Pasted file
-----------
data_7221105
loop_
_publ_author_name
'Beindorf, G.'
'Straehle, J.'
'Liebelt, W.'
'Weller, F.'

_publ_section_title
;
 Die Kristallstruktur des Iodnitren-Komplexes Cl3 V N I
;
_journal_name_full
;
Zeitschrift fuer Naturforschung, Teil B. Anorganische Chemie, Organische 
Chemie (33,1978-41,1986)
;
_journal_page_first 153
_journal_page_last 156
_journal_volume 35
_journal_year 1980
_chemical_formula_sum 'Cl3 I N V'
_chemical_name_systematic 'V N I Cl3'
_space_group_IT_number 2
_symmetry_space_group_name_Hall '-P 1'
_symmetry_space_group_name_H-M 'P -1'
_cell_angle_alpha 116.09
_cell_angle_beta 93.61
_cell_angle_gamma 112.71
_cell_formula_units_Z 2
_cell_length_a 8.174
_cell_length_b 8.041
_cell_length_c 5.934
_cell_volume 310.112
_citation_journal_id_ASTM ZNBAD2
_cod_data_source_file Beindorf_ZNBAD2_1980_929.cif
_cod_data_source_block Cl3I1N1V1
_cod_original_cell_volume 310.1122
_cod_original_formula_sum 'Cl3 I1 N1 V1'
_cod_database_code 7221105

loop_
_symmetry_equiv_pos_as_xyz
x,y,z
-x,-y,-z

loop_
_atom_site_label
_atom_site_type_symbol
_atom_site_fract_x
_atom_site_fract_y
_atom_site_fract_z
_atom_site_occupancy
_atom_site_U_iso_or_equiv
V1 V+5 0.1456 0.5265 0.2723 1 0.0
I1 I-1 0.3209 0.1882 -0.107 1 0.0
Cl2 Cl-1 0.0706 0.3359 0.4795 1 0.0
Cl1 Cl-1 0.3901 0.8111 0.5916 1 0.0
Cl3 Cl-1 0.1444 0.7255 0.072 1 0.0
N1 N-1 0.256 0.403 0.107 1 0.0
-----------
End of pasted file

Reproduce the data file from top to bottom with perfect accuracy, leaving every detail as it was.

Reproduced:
data_7221105
loop_
_publ_author_name
'Beindorf, G.'
'Straehle, J.'
'Liebelt, W.'
'Weller, F.'

_publ_section_title
;
 Die Kristallstruktur des Iodnitren-Komplexes Cl3 V N I
;
_journal_name_full
;
Zeitschrift fuer Naturforschung, Teil B. Anorganische Chemie, Organische 
Chemie (33,1978-41,1986)
;
_journal_page_first 153
_journal_page_last 156
_journal_volume 35
_journal_year 1980
_chemical_formula_sum 'Cl3 I N V'
_chemical_name_systematic 'V N I Cl3'
_space_group_IT_number 2
_symmetry_space_group_name_Hall '-P 1'
_symmetry_space_group_name_H-M 'P -1'
_cell_angle_alpha 116.09
_cell_angle_beta 93.61
_cell_angle_gamma 112.71
_cell_formula_units_Z 2
_cell_length_a 8.174
_cell_length_b 8.041
_cell_length_c 5.934
_cell_volume 310.112
_citation_journal_id_ASTM ZNBAD2
_cod_data_source_file Beindorf_ZNBAD2_1980_929.cif
_cod_data_source_block Cl3I1N1V1
_cod_original_cell_volume 310.1122
_cod_original_formula_sum 'Cl3 I1 N1 V1'
_cod_database_code 7221105

loop_
_symmetry_equiv_pos_as_xyz
x,y,z
-x,-y,-z

loop_
_atom_site_label
_atom_site_type_symbol
_atom_site_fract_x
_atom_site_fract_y
_atom_site_fract_z
_atom_site_occupancy
_atom_site_U_iso_or_equiv
V1 V+5 0.1456 0.5265 0.2723 1 0.0
I1 I-1 0.3209 0.1882 -0.107 1 0.0
Cl2 Cl-1 0.0706 0.3359 0.4795 1 0.0
Cl1 Cl-1 0.3901 0.8111 0.5916 1 0.0
Cl3 Cl-1 0.1444 0.7255 0.072 1 0.0
N1 N-1 0.256 0.403 0.107 1 0.0